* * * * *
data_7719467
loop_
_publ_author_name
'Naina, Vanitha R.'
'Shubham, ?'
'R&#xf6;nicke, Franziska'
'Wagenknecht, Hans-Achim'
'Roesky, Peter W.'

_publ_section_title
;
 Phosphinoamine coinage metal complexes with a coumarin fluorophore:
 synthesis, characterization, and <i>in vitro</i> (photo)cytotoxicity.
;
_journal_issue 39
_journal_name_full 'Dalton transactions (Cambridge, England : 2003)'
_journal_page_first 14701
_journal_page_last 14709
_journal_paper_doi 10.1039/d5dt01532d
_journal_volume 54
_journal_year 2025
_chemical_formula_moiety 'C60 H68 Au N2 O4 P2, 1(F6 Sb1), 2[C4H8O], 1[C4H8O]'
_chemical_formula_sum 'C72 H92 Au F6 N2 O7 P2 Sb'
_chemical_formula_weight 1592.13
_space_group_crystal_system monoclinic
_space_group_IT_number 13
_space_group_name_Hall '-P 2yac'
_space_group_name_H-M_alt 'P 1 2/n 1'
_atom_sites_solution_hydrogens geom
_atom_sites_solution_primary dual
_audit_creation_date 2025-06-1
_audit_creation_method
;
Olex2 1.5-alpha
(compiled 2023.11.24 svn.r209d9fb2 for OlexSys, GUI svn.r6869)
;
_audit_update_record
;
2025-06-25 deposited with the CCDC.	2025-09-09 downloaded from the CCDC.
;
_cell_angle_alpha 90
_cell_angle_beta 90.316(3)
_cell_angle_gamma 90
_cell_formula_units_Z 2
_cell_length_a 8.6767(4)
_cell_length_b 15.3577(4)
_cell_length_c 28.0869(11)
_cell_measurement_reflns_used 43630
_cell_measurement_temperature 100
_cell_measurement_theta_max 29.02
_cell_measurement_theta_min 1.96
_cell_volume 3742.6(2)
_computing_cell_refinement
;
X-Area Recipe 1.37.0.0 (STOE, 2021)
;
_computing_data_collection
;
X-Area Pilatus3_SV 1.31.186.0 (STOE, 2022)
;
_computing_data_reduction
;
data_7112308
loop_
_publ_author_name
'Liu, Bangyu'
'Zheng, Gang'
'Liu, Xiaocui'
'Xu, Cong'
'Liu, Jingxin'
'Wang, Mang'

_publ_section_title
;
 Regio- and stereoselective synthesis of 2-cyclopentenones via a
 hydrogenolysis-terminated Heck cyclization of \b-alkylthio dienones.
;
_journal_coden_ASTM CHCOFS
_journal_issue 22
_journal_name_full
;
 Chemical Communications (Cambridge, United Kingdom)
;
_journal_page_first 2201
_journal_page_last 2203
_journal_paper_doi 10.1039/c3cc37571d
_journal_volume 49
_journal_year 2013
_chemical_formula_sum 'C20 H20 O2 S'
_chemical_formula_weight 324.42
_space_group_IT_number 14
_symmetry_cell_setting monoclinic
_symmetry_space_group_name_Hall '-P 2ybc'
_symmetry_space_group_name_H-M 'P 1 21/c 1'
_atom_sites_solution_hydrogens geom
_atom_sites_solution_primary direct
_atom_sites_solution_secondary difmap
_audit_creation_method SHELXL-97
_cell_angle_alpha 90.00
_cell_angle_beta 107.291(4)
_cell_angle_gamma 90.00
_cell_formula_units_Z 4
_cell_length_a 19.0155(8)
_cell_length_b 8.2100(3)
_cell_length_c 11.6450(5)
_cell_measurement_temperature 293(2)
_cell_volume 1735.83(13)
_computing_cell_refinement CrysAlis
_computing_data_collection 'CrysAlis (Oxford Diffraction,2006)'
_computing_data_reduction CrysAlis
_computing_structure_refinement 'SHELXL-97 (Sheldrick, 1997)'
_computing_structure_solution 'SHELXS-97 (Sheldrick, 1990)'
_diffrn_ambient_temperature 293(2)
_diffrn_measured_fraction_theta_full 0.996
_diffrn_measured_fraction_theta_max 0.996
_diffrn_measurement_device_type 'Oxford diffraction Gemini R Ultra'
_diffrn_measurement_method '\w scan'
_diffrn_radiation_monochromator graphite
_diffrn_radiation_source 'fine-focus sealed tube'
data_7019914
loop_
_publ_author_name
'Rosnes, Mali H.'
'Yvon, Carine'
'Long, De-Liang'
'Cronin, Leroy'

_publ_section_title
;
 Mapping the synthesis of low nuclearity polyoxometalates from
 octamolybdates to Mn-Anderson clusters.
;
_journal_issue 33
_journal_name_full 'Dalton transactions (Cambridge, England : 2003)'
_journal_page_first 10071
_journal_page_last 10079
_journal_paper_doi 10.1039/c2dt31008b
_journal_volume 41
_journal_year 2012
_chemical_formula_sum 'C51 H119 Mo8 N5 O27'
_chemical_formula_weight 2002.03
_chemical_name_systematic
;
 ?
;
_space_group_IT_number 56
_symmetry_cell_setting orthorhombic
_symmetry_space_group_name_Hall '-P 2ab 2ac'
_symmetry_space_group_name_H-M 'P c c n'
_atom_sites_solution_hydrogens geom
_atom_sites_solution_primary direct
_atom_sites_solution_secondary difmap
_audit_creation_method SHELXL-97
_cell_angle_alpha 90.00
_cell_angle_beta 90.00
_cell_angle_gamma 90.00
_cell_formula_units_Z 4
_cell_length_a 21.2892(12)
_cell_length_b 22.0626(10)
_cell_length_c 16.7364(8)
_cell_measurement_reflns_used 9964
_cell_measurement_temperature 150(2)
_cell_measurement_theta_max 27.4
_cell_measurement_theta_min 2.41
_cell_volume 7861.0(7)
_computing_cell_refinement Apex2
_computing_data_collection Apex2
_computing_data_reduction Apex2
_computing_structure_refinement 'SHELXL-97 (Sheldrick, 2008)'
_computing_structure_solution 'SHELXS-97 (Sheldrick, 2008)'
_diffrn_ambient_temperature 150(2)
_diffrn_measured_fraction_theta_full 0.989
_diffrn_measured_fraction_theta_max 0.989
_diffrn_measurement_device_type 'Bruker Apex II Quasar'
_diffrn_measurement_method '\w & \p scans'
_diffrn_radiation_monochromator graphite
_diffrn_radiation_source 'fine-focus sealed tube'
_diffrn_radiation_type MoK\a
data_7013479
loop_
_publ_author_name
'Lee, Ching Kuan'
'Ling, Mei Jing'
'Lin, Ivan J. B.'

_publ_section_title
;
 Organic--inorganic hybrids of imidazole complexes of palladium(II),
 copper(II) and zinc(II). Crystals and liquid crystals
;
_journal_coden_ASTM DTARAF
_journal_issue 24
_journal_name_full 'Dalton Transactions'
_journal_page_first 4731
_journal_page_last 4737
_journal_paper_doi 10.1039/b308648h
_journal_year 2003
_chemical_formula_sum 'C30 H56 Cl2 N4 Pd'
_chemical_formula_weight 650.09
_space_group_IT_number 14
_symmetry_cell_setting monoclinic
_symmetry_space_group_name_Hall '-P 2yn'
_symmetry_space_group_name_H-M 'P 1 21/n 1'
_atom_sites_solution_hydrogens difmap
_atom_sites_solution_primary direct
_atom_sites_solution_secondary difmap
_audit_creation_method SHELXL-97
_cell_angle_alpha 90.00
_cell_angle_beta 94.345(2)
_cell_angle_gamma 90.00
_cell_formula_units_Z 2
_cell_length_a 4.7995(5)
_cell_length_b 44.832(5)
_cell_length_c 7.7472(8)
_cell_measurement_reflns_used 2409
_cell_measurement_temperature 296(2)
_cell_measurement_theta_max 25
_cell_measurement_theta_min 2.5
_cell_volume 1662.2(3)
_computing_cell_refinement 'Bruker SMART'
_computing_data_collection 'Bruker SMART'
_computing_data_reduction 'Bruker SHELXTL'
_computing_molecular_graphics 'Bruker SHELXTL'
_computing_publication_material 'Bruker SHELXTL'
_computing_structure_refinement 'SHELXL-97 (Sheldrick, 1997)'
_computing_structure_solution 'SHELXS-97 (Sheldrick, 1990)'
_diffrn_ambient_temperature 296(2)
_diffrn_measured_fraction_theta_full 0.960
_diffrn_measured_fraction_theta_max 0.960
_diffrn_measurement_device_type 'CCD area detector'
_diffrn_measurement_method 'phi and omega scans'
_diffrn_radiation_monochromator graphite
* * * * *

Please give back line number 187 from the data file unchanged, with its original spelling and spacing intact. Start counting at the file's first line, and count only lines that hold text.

_journal_coden_ASTM DTARAF